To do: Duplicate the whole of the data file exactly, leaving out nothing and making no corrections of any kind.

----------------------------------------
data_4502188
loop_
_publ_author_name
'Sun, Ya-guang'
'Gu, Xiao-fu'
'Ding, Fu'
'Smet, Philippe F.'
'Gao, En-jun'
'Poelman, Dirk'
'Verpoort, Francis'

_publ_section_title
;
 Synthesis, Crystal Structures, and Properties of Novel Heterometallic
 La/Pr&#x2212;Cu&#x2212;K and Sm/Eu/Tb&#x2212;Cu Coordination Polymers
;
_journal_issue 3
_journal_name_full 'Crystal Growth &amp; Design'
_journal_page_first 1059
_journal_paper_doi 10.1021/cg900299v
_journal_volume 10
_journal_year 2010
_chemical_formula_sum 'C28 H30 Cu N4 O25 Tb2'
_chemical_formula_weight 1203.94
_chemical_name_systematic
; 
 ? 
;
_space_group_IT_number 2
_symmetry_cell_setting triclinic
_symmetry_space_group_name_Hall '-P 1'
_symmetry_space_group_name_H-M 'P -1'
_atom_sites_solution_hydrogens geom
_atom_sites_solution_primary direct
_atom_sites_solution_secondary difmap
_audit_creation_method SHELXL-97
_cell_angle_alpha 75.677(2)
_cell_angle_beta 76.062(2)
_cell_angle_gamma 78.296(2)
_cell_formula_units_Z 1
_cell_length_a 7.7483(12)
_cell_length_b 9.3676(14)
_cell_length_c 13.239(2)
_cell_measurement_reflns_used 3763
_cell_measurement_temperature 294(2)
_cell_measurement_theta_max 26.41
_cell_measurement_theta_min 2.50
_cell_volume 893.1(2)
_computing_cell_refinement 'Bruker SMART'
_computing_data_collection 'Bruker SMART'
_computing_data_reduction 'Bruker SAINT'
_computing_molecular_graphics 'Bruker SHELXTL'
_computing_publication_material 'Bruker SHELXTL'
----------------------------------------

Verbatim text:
data_4502188
loop_
_publ_author_name
'Sun, Ya-guang'
'Gu, Xiao-fu'
'Ding, Fu'
'Smet, Philippe F.'
'Gao, En-jun'
'Poelman, Dirk'
'Verpoort, Francis'

_publ_section_title
;
 Synthesis, Crystal Structures, and Properties of Novel Heterometallic
 La/Pr&#x2212;Cu&#x2212;K and Sm/Eu/Tb&#x2212;Cu Coordination Polymers
;
_journal_issue 3
_journal_name_full 'Crystal Growth &amp; Design'
_journal_page_first 1059
_journal_paper_doi 10.1021/cg900299v
_journal_volume 10
_journal_year 2010
_chemical_formula_sum 'C28 H30 Cu N4 O25 Tb2'
_chemical_formula_weight 1203.94
_chemical_name_systematic
; 
 ? 
;
_space_group_IT_number 2
_symmetry_cell_setting triclinic
_symmetry_space_group_name_Hall '-P 1'
_symmetry_space_group_name_H-M 'P -1'
_atom_sites_solution_hydrogens geom
_atom_sites_solution_primary direct
_atom_sites_solution_secondary difmap
_audit_creation_method SHELXL-97
_cell_angle_alpha 75.677(2)
_cell_angle_beta 76.062(2)
_cell_angle_gamma 78.296(2)
_cell_formula_units_Z 1
_cell_length_a 7.7483(12)
_cell_length_b 9.3676(14)
_cell_length_c 13.239(2)
_cell_measurement_reflns_used 3763
_cell_measurement_temperature 294(2)
_cell_measurement_theta_max 26.41
_cell_measurement_theta_min 2.50
_cell_volume 893.1(2)
_computing_cell_refinement 'Bruker SMART'
_computing_data_collection 'Bruker SMART'
_computing_data_reduction 'Bruker SAINT'
_computing_molecular_graphics 'Bruker SHELXTL'
_computing_publication_material 'Bruker SHELXTL'